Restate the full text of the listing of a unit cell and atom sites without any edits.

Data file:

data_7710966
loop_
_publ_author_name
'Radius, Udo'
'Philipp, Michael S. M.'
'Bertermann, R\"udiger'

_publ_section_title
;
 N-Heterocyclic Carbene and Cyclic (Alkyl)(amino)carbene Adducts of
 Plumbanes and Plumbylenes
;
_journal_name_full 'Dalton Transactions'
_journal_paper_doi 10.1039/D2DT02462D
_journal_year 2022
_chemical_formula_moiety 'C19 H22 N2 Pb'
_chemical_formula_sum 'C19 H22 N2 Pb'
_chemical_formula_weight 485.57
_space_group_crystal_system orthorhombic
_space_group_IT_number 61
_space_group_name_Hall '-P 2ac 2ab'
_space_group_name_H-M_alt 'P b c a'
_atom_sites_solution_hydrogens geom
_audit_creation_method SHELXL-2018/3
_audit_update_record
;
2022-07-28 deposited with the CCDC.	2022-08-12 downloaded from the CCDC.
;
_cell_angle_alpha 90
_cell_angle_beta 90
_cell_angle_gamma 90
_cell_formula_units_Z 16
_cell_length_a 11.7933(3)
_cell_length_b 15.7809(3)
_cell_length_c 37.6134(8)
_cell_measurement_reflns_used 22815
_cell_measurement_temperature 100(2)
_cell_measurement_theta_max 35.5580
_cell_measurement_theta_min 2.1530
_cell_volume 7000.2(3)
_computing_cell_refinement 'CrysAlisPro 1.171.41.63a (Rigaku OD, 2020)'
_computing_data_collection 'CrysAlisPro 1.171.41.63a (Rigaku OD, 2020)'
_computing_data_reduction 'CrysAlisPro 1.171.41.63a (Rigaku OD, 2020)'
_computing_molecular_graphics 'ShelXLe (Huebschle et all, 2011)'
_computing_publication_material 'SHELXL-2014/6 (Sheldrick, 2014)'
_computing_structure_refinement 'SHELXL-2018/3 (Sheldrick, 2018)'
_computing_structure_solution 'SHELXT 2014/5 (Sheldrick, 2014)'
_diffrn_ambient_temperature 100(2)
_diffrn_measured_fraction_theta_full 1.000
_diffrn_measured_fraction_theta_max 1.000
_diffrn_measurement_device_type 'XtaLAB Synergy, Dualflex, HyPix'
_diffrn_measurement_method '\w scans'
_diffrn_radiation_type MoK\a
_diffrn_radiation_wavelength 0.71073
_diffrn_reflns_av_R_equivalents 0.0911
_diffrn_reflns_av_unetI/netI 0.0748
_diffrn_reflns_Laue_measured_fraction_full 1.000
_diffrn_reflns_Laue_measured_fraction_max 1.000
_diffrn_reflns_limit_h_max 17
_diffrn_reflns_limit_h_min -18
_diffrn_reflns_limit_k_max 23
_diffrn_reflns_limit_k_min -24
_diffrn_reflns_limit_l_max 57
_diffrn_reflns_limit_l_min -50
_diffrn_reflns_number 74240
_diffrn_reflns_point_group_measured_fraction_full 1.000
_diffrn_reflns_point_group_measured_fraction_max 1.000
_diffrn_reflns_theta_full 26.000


data_7710966
loop_
_publ_author_name
'Radius, Udo'
'Philipp, Michael S. M.'
'Bertermann, R\"udiger'

_publ_section_title
;
 N-Heterocyclic Carbene and Cyclic (Alkyl)(amino)carbene Adducts of
 Plumbanes and Plumbylenes
;
_journal_name_full 'Dalton Transactions'
_journal_paper_doi 10.1039/D2DT02462D
_journal_year 2022
_chemical_formula_moiety 'C19 H22 N2 Pb'
_chemical_formula_sum 'C19 H22 N2 Pb'
_chemical_formula_weight 485.57
_space_group_crystal_system orthorhombic
_space_group_IT_number 61
_space_group_name_Hall '-P 2ac 2ab'
_space_group_name_H-M_alt 'P b c a'
_atom_sites_solution_hydrogens geom
_audit_creation_method SHELXL-2018/3
_audit_update_record
;
2022-07-28 deposited with the CCDC.	2022-08-12 downloaded from the CCDC.
;
_cell_angle_alpha 90
_cell_angle_beta 90
_cell_angle_gamma 90
_cell_formula_units_Z 16
_cell_length_a 11.7933(3)
_cell_length_b 15.7809(3)
_cell_length_c 37.6134(8)
_cell_measurement_reflns_used 22815
_cell_measurement_temperature 100(2)
_cell_measurement_theta_max 35.5580
_cell_measurement_theta_min 2.1530
_cell_volume 7000.2(3)
_computing_cell_refinement 'CrysAlisPro 1.171.41.63a (Rigaku OD, 2020)'
_computing_data_collection 'CrysAlisPro 1.171.41.63a (Rigaku OD, 2020)'
_computing_data_reduction 'CrysAlisPro 1.171.41.63a (Rigaku OD, 2020)'
_computing_molecular_graphics 'ShelXLe (Huebschle et all, 2011)'
_computing_publication_material 'SHELXL-2014/6 (Sheldrick, 2014)'
_computing_structure_refinement 'SHELXL-2018/3 (Sheldrick, 2018)'
_computing_structure_solution 'SHELXT 2014/5 (Sheldrick, 2014)'
_diffrn_ambient_temperature 100(2)
_diffrn_measured_fraction_theta_full 1.000
_diffrn_measured_fraction_theta_max 1.000
_diffrn_measurement_device_type 'XtaLAB Synergy, Dualflex, HyPix'
_diffrn_measurement_method '\w scans'
_diffrn_radiation_type MoK\a
_diffrn_radiation_wavelength 0.71073
_diffrn_reflns_av_R_equivalents 0.0911
_diffrn_reflns_av_unetI/netI 0.0748
_diffrn_reflns_Laue_measured_fraction_full 1.000
_diffrn_reflns_Laue_measured_fraction_max 1.000
_diffrn_reflns_limit_h_max 17
_diffrn_reflns_limit_h_min -18
_diffrn_reflns_limit_k_max 23
_diffrn_reflns_limit_k_min -24
_diffrn_reflns_limit_l_max 57
_diffrn_reflns_limit_l_min -50
_diffrn_reflns_number 74240
_diffrn_reflns_point_group_measured_fraction_full 1.000
_diffrn_reflns_point_group_measured_fraction_max 1.000
_diffrn_reflns_theta_full 26.000